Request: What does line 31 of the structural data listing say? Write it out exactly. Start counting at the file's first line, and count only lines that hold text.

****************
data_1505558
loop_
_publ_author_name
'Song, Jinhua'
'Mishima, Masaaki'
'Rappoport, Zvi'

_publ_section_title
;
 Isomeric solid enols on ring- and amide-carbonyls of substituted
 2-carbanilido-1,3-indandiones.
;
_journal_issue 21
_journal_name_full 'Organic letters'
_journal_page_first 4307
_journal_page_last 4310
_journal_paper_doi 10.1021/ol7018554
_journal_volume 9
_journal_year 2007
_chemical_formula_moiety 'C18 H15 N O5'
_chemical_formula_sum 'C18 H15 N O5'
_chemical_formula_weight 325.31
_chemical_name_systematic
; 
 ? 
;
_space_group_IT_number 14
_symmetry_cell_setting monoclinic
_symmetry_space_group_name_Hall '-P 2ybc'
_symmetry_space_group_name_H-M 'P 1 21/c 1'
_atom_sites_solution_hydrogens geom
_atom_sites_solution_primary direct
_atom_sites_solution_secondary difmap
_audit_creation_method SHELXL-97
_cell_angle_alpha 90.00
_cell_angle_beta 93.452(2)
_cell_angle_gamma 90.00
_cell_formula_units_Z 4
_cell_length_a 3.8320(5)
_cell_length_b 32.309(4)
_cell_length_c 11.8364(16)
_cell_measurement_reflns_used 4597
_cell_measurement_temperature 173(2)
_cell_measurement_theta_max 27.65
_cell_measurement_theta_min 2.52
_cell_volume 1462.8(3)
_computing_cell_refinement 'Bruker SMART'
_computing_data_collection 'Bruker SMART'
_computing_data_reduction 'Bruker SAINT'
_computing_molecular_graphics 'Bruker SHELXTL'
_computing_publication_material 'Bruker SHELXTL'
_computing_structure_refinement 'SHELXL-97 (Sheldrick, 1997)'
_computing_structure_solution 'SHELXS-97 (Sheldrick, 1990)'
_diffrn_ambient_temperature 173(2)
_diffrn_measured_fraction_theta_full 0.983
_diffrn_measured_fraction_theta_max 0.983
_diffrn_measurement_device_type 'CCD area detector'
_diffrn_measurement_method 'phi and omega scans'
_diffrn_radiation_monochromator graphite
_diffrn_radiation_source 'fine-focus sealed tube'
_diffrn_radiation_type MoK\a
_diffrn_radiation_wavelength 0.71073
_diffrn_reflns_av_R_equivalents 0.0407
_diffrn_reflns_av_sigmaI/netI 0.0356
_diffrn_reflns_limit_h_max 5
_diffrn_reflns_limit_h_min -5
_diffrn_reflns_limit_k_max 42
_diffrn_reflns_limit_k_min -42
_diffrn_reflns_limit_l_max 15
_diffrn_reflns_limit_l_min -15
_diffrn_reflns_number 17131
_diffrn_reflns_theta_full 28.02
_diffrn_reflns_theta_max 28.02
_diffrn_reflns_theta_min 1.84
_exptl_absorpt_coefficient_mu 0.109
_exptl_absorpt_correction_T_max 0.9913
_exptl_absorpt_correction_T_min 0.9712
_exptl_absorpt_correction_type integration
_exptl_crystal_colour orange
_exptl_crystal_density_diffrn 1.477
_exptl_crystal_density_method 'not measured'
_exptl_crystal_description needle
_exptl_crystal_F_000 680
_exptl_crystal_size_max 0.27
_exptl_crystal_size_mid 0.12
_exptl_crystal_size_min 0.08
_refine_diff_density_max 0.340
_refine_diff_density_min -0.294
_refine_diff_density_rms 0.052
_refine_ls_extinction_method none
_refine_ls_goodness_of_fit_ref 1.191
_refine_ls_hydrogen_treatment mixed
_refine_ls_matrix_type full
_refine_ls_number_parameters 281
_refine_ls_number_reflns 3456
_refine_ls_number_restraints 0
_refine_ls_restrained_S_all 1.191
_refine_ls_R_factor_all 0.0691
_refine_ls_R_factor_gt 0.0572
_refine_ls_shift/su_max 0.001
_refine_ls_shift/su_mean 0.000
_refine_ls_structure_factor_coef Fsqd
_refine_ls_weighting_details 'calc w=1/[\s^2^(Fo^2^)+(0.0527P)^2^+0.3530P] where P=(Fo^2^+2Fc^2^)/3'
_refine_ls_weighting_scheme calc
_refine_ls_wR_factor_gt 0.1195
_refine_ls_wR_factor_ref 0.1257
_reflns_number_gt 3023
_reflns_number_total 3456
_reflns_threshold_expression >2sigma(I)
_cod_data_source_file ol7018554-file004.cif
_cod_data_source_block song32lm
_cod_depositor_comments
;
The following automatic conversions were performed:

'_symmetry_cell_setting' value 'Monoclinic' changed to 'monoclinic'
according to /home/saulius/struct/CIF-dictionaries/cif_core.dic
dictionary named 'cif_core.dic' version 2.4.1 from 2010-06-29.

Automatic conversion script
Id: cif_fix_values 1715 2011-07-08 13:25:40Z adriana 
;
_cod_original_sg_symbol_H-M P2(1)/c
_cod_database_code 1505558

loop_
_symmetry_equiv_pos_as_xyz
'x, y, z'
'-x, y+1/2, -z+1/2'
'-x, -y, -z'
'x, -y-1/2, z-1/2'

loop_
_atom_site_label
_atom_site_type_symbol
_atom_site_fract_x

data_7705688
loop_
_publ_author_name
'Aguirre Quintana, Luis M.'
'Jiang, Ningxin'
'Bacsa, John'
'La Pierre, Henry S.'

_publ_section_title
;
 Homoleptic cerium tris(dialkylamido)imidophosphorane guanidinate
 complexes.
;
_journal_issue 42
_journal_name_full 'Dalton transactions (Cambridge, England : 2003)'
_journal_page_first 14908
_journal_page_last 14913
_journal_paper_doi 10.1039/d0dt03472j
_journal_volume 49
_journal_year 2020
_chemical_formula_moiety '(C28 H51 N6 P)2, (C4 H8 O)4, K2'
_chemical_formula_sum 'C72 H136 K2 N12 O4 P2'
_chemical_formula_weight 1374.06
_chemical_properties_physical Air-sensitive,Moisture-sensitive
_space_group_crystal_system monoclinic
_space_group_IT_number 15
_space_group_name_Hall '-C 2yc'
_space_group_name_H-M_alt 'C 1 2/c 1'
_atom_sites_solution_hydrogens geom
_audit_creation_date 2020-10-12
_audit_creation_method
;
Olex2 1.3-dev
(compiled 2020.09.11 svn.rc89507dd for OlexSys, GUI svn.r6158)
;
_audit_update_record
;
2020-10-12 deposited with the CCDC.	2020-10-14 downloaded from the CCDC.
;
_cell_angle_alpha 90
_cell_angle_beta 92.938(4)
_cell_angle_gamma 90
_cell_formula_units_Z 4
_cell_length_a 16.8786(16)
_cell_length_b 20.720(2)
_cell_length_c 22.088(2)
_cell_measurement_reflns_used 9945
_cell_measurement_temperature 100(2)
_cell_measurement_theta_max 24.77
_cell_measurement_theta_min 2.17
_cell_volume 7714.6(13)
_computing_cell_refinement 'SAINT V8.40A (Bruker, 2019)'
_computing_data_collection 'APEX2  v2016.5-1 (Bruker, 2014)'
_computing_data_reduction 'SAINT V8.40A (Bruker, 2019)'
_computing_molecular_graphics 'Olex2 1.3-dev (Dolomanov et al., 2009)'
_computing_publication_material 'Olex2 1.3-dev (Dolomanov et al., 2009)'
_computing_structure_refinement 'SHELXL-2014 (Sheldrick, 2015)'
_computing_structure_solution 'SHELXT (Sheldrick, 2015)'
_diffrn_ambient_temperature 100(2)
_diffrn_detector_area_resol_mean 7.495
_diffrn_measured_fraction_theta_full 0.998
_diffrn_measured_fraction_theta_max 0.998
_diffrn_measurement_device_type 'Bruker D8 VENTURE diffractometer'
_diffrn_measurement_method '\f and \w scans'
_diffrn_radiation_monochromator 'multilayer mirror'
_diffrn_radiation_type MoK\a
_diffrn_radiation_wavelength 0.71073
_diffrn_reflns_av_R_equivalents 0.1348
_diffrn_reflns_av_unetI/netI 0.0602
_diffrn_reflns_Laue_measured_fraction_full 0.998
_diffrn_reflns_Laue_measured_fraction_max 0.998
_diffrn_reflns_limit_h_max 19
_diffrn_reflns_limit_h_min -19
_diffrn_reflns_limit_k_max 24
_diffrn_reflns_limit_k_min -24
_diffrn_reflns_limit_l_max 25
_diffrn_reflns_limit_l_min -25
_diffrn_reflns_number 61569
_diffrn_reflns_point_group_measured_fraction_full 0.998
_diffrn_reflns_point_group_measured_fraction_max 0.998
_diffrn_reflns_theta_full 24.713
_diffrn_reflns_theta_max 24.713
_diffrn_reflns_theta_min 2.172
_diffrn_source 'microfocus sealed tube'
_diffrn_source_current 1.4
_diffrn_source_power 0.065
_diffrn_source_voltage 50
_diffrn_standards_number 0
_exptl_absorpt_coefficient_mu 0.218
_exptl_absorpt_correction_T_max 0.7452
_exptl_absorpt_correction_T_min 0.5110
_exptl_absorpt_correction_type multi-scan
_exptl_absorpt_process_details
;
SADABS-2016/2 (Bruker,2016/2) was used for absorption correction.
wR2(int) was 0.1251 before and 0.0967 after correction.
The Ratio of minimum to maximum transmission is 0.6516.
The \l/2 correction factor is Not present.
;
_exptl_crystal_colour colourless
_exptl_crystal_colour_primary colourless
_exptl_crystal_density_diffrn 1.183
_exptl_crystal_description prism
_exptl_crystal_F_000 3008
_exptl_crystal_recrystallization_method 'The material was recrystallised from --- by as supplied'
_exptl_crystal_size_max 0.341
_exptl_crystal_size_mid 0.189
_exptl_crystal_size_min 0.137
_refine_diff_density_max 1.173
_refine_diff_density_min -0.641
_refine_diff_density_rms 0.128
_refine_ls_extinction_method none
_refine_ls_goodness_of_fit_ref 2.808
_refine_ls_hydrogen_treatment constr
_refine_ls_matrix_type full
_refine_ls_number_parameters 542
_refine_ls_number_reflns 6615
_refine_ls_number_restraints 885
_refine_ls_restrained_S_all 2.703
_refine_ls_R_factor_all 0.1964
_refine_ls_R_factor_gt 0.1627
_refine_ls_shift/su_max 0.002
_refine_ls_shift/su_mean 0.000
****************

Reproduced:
_atom_sites_solution_primary direct